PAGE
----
I’ve always thought this admonition a little pedantic, a cheap, phony way to separate those who supposedly truly care about the planet from those who like to speak plainly. I mean, it’s not as if the planet isn’twarming.
But I’m rethinking this. A new study out of the University of Michigan proves the words really matter. For some reason, more Americans buy into the reality of climate change than global warming.
Online survey respondents were asked the following question, of which there were two versions as indicated:
“You may have heard about the idea that the world’s temperature may have been going up [changing] over the past 100 years, a phenomenon sometimes called ‘global warming’ [‘climate change’]. What is your personal opinion regarding whether or not this has been happening?”
When referred to as climate change, 74 percent thought the problem was real.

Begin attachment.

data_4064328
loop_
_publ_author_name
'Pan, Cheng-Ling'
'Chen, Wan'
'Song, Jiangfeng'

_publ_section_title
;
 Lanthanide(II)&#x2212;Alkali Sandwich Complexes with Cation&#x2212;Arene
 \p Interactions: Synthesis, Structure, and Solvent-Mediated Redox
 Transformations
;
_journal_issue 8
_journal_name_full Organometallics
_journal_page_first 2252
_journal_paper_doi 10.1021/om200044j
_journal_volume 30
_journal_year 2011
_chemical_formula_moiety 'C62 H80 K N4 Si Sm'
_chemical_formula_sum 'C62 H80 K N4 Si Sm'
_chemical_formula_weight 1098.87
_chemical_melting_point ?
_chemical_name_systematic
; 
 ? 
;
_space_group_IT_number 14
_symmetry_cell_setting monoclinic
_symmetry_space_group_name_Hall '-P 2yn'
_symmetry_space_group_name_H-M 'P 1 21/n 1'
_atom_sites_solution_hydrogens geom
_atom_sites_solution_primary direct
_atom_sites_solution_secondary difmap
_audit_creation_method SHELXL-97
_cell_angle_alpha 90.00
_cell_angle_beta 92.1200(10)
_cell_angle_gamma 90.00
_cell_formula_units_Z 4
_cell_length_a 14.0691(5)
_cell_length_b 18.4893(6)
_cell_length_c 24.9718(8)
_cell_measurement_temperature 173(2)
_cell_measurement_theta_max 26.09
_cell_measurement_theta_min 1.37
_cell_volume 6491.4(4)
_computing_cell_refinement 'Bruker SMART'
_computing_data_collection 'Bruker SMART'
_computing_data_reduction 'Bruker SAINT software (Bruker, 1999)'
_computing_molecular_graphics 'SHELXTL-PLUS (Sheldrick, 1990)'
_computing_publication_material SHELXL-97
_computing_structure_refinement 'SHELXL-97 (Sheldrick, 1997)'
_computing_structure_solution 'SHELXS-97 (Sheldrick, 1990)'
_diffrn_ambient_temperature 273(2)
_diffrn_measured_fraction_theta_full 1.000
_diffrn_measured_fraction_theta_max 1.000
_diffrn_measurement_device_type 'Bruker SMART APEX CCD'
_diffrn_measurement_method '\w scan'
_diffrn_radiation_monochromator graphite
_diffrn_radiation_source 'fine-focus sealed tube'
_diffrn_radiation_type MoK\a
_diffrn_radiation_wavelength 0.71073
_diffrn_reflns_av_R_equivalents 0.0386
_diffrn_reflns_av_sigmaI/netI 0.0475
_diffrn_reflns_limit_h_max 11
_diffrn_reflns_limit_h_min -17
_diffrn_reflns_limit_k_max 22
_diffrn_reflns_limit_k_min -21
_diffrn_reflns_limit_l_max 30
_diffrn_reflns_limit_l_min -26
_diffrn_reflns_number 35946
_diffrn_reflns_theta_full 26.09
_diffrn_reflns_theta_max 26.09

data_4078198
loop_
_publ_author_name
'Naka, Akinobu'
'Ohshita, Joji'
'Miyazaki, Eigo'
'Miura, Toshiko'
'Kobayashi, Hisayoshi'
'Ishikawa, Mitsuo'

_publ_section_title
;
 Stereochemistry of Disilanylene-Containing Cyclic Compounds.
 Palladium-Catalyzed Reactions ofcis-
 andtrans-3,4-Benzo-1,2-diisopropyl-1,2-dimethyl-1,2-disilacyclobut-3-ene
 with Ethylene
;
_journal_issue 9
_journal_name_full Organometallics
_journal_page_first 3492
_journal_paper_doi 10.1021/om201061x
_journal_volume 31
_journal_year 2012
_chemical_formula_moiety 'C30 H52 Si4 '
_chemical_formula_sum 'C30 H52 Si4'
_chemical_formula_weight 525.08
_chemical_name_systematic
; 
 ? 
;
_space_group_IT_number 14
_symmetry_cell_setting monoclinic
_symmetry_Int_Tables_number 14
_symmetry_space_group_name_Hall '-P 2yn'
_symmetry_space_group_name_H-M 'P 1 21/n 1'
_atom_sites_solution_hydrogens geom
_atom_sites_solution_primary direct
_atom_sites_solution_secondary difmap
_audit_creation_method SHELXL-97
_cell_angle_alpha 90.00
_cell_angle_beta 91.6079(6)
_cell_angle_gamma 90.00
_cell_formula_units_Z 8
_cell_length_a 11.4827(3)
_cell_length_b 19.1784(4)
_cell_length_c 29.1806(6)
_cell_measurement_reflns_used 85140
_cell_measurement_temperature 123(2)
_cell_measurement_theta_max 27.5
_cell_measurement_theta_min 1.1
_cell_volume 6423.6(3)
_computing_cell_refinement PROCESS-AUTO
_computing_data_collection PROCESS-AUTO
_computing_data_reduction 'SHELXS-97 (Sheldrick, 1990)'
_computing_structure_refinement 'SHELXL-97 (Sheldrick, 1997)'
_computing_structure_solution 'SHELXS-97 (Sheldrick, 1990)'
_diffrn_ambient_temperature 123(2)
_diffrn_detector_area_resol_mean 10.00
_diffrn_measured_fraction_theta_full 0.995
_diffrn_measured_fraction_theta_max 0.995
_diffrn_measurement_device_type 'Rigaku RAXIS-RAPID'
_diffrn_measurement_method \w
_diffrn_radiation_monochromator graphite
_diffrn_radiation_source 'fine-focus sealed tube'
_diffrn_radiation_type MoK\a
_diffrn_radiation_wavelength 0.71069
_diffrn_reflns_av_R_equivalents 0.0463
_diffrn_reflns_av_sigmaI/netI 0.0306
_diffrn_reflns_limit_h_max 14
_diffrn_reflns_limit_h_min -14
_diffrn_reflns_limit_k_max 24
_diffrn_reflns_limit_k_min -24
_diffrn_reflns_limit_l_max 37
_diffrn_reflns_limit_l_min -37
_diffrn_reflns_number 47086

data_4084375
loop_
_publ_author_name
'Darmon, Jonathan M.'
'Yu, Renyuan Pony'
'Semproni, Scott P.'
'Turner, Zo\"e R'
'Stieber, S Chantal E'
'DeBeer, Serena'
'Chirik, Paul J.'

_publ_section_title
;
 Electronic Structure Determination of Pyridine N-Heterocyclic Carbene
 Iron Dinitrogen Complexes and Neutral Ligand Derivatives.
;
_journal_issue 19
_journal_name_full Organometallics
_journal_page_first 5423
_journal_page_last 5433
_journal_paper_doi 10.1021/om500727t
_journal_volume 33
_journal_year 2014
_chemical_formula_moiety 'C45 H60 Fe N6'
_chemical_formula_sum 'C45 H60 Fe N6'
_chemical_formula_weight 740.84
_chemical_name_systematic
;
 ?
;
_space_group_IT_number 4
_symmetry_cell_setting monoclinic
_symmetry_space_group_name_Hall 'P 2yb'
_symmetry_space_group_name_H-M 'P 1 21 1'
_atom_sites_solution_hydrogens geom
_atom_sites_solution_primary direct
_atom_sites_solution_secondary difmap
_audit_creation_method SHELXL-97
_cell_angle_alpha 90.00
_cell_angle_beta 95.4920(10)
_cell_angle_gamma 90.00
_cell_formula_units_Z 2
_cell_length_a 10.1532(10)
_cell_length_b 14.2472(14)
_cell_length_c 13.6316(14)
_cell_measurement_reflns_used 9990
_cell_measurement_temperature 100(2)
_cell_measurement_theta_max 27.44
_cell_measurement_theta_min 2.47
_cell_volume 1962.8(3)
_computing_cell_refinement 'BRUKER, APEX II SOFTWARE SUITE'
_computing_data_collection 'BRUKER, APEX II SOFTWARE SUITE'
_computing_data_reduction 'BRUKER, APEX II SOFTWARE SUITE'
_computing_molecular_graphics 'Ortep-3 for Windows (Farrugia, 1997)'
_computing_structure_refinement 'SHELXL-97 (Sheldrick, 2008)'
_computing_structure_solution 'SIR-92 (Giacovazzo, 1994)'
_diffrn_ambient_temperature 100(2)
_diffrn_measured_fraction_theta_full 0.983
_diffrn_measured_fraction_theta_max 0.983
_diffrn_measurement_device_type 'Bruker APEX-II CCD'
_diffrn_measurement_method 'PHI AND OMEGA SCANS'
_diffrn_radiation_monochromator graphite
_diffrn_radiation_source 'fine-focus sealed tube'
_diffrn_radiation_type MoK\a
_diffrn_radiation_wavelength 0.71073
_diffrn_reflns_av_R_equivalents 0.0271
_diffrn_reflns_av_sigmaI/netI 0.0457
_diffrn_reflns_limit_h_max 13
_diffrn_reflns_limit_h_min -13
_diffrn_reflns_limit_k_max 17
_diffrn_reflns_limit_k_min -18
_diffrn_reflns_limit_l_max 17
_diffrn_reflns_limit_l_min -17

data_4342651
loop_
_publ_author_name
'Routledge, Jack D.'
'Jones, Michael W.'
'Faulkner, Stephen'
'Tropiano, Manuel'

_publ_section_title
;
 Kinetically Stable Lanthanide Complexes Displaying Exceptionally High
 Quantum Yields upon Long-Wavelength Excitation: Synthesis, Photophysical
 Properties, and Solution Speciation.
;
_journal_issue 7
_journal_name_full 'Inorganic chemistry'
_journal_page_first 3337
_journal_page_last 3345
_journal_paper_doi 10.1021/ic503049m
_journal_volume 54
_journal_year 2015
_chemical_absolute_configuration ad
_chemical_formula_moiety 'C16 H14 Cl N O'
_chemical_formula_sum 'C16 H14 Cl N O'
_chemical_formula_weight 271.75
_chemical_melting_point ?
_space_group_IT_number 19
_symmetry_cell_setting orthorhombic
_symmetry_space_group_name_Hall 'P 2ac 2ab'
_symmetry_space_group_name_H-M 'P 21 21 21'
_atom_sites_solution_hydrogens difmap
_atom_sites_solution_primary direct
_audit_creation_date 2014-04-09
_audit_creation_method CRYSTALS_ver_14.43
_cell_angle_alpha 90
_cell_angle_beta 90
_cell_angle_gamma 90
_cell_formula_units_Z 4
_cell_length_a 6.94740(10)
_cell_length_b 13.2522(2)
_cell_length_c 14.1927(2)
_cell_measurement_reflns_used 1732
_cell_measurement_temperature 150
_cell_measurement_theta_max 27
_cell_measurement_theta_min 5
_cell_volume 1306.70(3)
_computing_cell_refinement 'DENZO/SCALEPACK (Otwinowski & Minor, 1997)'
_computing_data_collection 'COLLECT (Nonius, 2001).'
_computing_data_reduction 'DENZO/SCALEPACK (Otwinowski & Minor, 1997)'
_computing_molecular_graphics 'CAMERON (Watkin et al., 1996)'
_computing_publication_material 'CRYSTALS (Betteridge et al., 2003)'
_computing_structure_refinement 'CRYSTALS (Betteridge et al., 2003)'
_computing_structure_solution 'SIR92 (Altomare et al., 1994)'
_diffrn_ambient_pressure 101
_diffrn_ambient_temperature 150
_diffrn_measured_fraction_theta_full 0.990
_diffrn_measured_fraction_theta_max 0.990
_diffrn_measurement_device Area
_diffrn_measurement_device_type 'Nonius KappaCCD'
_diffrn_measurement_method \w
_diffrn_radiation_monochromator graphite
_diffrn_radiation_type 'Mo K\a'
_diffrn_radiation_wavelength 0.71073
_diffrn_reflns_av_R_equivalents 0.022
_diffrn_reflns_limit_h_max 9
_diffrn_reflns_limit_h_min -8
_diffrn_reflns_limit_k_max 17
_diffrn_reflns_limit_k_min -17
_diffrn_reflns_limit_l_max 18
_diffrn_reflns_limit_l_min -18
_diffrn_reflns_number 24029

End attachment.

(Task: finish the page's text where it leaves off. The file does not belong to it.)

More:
When referred to as global warming, only 68 percent thought it was real.
Global warming’s tight conceptual linkage to temperature might be one reason for the disparity, a study author said, since “an unusually cold day may increase doubts about global warming more than about climate change.”
Researchers also found a dramatic difference in answers depending on political affiliation. On the Republican side, 60 percent said they think climate change is real, though only 44 percent said they believe in global warming. About 86 percent of Democrats thought climate change was serious no matter what it was called.
The US Environmental Protection Agency uses the more credible term. Google global warming and, though you get 32 million results, the third result is “Climate Change |US EPA.”